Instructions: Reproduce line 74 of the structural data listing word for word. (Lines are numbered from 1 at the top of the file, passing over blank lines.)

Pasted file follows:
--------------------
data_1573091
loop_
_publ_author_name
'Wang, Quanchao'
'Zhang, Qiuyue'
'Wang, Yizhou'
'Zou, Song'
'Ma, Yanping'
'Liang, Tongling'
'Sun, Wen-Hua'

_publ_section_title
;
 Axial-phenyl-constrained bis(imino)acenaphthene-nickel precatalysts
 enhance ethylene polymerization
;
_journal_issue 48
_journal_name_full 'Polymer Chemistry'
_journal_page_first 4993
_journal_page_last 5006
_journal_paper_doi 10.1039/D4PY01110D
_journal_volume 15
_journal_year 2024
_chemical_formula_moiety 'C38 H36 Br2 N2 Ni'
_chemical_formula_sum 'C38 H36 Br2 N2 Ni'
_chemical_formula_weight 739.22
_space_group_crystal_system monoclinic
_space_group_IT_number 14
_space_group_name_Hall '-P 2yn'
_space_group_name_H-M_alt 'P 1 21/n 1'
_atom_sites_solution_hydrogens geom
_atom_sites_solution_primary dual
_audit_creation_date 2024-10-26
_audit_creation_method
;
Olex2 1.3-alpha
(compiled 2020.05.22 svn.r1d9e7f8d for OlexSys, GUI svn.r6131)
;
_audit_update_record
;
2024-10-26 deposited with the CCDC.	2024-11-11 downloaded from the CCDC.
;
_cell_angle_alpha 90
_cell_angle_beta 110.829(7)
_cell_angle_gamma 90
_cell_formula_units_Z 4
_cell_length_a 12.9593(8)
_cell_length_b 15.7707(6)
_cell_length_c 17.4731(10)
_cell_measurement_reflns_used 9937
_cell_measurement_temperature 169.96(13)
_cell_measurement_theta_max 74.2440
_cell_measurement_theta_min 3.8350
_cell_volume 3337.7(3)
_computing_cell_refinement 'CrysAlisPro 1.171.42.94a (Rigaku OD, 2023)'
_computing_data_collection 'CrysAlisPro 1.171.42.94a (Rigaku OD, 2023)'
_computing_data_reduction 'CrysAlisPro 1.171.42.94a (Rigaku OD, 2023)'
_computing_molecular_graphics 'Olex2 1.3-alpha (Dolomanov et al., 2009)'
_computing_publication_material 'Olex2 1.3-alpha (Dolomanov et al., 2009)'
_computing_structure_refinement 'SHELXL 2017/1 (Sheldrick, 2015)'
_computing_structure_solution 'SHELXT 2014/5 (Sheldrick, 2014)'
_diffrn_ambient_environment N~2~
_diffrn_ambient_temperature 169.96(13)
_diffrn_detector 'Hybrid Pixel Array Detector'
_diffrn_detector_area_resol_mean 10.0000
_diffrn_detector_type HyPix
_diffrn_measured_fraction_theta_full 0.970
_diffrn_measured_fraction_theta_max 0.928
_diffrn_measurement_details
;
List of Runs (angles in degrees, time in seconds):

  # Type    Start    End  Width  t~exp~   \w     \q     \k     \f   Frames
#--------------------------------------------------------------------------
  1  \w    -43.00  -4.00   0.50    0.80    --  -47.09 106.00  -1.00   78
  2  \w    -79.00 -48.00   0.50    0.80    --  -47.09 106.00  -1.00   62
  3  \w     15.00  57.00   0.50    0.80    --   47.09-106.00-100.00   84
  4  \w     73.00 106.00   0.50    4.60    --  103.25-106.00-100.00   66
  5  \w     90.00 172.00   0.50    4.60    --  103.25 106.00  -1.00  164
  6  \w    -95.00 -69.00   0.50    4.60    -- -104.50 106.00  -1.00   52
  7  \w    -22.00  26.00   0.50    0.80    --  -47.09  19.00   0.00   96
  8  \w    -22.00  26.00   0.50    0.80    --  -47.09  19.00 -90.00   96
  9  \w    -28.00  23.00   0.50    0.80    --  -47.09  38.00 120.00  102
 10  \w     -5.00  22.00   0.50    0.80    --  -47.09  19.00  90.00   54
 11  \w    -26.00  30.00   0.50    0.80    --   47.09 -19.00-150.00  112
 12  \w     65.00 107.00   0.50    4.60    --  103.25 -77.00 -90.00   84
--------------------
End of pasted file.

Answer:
  2  \w    -79.00 -48.00   0.50    0.80    --  -47.09 106.00  -1.00   62